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A fuzzy contaminated land issue comes into sharp focus

08/09/2017

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United Kingdom

In this Court of Appeal decision a local authority in Wales has side-stepped liability for land contaminated by its predecessor – and left the landowner with the bill

Brecknock Borough Council operated a landfill site from the 1960s until 1992, when the site became part of a farm owned by the landowners, and thereafter it undertook remediation works to bring the site back into agricultural use. 

In 1996, Brecknock was merged into Powys County Council, and Powys assumed that it inherited Brecknock's liability for the site.  Powys continued to carry out monitoring and remediation activities on the site.

In 2013, Powys undertook a review of this liability, questioning whether the strict statutory liability for contamination introduced by Part IIA of the Environmental Protection Act 1990 had in fact been passed on to it when that legislation took effect in Wales in 2001.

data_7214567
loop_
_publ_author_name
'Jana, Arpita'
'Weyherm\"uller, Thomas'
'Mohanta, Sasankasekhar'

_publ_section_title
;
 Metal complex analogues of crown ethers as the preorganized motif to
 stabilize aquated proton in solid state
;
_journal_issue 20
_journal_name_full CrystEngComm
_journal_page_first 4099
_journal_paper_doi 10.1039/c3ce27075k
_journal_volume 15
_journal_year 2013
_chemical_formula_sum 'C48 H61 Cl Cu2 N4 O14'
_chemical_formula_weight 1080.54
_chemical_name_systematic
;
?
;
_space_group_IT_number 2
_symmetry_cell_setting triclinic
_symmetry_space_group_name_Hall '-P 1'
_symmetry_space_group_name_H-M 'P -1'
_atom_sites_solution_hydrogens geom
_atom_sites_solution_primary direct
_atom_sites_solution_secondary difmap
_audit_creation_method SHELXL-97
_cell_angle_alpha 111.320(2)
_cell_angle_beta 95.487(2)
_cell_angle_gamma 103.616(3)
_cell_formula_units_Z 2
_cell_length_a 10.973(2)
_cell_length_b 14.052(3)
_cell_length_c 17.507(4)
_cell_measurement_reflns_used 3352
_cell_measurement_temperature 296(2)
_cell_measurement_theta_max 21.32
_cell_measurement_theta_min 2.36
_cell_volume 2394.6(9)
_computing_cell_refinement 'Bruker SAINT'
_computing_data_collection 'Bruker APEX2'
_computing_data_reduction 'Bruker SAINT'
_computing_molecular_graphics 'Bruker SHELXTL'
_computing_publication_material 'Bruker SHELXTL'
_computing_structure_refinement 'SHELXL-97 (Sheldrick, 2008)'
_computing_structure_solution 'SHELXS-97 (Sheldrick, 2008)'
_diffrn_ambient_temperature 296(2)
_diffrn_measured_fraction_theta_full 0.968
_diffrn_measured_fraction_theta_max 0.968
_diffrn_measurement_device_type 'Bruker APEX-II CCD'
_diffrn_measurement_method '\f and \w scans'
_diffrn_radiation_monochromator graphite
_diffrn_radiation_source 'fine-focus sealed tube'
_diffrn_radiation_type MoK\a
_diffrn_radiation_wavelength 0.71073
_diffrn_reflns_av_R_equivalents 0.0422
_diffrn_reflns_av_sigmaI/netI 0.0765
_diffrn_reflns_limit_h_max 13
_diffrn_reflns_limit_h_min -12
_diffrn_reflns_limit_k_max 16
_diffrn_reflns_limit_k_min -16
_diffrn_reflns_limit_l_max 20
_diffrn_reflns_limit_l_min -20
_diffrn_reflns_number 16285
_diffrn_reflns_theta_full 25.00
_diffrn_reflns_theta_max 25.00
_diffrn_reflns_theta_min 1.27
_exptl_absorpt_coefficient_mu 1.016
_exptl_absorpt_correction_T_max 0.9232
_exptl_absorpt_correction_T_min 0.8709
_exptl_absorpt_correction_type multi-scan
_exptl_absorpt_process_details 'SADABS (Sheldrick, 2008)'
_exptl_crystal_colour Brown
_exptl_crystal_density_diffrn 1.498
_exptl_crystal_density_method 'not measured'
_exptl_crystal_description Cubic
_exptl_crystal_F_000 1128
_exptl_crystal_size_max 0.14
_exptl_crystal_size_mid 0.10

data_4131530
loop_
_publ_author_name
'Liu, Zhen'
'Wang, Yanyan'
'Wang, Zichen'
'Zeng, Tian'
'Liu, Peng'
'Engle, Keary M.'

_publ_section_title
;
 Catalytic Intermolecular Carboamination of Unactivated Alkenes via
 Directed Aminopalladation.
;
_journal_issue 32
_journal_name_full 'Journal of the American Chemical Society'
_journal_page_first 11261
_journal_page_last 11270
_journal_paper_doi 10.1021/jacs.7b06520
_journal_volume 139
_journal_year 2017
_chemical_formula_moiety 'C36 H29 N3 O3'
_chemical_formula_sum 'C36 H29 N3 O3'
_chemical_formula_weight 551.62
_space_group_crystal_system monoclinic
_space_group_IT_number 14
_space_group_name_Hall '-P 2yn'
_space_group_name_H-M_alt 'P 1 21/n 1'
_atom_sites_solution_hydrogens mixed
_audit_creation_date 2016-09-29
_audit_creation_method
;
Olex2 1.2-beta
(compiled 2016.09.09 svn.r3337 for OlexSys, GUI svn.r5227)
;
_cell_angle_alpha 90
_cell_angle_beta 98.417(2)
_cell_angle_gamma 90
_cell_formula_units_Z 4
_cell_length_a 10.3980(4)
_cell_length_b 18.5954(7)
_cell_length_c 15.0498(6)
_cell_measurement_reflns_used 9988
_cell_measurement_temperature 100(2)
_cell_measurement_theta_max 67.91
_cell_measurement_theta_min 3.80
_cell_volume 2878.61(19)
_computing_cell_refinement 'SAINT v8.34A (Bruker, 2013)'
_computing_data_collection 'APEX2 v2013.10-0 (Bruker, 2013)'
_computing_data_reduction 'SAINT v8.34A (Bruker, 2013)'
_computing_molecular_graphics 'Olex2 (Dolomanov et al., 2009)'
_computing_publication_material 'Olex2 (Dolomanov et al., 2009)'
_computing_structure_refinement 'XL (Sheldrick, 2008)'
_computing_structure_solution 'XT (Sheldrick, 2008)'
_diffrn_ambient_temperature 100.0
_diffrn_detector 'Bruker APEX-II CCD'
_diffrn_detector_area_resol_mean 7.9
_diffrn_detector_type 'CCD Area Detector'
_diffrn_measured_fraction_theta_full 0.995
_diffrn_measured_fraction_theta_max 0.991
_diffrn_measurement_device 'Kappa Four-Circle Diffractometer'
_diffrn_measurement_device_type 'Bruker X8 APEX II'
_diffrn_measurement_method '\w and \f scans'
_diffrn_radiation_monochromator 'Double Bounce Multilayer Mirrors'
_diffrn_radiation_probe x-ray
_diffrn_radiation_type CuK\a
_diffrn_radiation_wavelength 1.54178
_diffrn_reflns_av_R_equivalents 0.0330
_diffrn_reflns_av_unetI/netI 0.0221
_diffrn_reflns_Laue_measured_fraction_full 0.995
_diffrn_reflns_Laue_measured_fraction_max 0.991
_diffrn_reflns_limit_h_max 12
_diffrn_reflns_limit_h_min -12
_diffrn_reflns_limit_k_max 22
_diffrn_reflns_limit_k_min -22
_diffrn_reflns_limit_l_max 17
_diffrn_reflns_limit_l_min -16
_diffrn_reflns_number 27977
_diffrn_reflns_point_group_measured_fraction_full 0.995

It concluded that the relevant legislation did not operate retrospectively.  Brecknock did not exist in 2001, and therefore it was not under any liability in respect of Part IIA which was capable of passing to Powys.  The Court agreed.

While the case did turn on the interpretation of particular legislative provisions in Wales, it highlights the need for caution in circumstances where there has been a local authority re-organisation - a not uncommon occurrence over the long timeframes involved in contamination of land. 

This case should be of interest to prospective purchasers, developers or lessors of landfill sites or local authority land or of land purchased or leased from all successor local authority bodies, former statutory undertakers or companies. 

It is a tough reminder to undertake thorough professional due diligence on a site, particularly where the local authority has undergone a re-structure in the past.

Landowners and occupiers, including residential ones, of former local authority land may also wish to review their position as we expect this decision will impact on redevelopment value as local authorities seek to rely on it to re-evaluate their contaminated land liabilities.   



The case is Powys County Council v Price and another [2017] EWCA Civ 1133; [2017] PLSCS 168.
The legislation considered is Part IIA of the Environmental Protection Act 1990

 

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